The very idea that Donald Trump, professional fire-er, is my president feels incomprehensible, a kind of non-real reality wherein I discover this has been a strange dream as I wake up on November 9 to discover all is right with the world as Republicans scream BENGHAZIMAILS until they’re voiceless and our son has yet to be born and my wife and I complain that Hilary is too damn centrist. The idea that the county we live is specifically being targeted for KKK recruitment makes all of this too real—flyers for the East Coast Knights of the Invisible Empire have been showered around town in sandwich baggies filled with candy because if you’re going to recruit, you should recruit as young as possible; Donald Trump, reality tv personality, is President, he’s given voice to white supremacists, and those voices are fixated on the county I am raising my son because they know it is, in general, sympathetic to their cause. I have nothing to wake up from; I have only this reality to wake up to, and I have to decide how to confront it.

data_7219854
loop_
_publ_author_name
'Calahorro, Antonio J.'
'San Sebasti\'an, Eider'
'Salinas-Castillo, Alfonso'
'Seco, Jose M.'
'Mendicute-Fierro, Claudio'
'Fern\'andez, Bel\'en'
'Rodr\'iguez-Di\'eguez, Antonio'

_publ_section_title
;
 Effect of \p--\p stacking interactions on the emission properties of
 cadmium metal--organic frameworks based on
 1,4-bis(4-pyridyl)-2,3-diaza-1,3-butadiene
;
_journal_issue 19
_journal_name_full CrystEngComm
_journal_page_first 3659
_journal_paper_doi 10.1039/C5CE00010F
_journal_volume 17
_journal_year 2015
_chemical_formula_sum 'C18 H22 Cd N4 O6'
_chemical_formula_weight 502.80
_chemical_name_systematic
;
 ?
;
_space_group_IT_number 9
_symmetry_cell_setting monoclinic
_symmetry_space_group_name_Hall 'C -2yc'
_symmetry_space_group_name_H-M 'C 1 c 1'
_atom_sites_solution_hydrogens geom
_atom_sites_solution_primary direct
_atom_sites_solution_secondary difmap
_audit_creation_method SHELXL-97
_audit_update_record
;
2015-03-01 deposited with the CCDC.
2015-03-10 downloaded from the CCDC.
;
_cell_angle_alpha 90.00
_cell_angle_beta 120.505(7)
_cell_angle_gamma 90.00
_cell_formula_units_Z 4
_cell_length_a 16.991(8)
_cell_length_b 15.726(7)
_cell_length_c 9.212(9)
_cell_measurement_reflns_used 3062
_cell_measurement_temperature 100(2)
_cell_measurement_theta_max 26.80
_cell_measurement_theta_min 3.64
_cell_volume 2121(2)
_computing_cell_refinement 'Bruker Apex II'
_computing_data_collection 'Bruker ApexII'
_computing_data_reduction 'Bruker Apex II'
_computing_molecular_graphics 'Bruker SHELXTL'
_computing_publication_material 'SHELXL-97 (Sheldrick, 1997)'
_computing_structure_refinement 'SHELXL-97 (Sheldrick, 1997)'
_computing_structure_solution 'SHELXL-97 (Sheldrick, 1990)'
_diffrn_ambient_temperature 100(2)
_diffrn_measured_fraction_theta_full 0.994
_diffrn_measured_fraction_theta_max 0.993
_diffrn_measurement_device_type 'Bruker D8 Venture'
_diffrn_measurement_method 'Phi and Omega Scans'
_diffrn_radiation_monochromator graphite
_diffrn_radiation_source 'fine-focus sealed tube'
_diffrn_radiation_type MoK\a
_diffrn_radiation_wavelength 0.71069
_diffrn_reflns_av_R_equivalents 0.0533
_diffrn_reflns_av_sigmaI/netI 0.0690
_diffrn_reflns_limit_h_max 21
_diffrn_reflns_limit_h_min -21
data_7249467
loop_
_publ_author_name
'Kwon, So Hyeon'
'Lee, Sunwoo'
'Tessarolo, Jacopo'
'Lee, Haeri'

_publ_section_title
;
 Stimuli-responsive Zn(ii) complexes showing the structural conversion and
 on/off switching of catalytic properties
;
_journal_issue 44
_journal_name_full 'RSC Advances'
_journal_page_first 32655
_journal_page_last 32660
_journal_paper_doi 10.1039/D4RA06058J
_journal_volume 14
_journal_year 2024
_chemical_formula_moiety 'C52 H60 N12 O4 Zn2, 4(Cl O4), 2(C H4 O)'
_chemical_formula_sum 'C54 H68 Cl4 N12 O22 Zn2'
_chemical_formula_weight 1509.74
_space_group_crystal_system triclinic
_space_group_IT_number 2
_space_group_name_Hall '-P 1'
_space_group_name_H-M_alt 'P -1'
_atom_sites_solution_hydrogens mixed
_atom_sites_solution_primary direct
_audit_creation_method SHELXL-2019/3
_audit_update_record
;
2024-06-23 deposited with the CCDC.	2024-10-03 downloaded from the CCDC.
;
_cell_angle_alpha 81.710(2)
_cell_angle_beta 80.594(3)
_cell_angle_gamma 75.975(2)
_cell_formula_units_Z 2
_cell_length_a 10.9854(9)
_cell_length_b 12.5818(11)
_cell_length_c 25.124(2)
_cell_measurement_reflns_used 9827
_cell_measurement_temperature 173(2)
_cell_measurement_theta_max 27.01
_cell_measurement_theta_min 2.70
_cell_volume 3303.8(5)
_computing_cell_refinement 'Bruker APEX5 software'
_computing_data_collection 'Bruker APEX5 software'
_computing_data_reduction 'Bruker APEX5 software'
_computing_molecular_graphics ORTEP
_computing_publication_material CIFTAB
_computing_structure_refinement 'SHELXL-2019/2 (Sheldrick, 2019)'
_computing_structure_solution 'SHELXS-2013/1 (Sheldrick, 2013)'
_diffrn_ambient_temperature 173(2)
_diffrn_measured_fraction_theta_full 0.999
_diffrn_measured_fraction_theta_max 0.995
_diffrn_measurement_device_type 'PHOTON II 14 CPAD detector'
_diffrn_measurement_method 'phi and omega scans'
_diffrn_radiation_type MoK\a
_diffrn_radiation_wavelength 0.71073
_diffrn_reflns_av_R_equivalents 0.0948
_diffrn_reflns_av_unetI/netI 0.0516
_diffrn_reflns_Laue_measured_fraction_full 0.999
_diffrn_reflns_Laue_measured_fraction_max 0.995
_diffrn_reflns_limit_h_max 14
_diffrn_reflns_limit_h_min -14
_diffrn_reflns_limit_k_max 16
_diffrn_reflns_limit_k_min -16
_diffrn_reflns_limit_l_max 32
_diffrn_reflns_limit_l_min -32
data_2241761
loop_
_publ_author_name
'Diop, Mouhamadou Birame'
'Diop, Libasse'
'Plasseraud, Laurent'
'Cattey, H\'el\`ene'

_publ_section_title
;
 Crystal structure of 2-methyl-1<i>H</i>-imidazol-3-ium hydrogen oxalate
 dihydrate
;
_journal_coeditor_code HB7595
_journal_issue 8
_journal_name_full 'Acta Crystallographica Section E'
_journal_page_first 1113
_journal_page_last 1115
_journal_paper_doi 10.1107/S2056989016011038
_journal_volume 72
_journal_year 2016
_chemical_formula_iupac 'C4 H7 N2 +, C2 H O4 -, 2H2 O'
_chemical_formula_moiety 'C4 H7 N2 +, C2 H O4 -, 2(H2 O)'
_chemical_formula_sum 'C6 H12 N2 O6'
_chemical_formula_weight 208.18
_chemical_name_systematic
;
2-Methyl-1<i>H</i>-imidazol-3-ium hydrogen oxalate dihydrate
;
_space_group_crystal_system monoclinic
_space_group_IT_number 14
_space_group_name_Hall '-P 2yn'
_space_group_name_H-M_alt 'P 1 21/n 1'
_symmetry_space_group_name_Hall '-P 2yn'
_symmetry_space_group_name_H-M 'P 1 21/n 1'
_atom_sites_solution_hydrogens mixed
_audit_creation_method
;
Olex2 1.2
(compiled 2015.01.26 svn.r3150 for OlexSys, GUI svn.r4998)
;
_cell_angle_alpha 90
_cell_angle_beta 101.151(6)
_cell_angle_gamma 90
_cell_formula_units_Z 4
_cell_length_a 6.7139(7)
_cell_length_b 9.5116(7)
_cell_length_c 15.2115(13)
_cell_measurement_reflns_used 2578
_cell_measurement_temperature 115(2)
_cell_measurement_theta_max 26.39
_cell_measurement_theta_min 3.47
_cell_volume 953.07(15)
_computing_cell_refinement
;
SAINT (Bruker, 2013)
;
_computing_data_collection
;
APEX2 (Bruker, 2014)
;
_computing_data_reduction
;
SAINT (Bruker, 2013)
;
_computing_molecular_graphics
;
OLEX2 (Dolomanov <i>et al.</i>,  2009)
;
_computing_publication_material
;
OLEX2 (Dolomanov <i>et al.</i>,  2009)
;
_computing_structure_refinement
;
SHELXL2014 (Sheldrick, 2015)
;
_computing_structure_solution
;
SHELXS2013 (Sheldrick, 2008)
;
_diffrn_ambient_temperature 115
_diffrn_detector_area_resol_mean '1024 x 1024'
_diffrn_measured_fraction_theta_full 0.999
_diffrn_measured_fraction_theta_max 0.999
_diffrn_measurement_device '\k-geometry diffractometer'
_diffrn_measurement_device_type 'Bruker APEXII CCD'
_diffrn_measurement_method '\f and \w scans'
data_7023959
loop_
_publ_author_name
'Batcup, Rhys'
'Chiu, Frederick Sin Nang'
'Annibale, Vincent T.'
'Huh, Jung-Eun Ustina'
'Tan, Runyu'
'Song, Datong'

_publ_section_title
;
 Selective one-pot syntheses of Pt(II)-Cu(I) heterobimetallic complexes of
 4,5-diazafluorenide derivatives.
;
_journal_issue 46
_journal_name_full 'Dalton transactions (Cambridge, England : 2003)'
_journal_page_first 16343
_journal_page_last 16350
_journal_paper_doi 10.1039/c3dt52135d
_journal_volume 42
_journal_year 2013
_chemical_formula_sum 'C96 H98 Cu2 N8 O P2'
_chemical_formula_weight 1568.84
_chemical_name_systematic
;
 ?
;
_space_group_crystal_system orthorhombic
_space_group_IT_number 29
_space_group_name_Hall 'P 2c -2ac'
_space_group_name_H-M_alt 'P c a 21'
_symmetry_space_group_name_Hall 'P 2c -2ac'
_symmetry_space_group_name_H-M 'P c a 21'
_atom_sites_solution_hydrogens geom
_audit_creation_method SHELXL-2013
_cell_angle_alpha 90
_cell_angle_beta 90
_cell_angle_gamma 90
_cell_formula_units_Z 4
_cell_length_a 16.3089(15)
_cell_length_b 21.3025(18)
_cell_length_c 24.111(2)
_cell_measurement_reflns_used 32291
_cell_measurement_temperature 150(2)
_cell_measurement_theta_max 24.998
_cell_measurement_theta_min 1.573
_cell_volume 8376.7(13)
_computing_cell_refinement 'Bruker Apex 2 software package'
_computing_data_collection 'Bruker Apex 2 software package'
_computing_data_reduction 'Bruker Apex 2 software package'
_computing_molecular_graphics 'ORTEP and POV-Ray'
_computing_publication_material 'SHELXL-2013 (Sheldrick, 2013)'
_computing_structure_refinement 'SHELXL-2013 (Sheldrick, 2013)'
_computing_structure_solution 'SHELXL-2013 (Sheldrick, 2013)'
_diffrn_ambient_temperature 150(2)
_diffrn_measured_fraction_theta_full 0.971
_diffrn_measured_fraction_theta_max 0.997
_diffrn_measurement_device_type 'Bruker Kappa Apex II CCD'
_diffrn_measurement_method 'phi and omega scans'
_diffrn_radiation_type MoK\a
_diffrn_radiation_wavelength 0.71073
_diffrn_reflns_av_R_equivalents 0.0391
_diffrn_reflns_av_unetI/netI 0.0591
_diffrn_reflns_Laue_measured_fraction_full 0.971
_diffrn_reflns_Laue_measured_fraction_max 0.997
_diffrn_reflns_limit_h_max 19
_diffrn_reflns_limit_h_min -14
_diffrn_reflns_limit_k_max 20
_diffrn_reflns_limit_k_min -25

Ronan was born via emergency C-section. Gillian and I had made multiple trips to the hospital because his movement pattern had greatly decreased. As they monitored him and her, I was told to try to sleep on the couch in the room. At some point in the morning, around 7am I think, I was awoken by a lot of people moving around our room, handed one of those hospital gown/biohazard suits, told to get in it and follow the nurse. I had no idea what the hell was happening; I wasn’t sure if Gillian was okay; for about 5 minutes I didn’t even know where I was and why the suit wouldn’t go over my shoes. I was clearly prepared to become a father.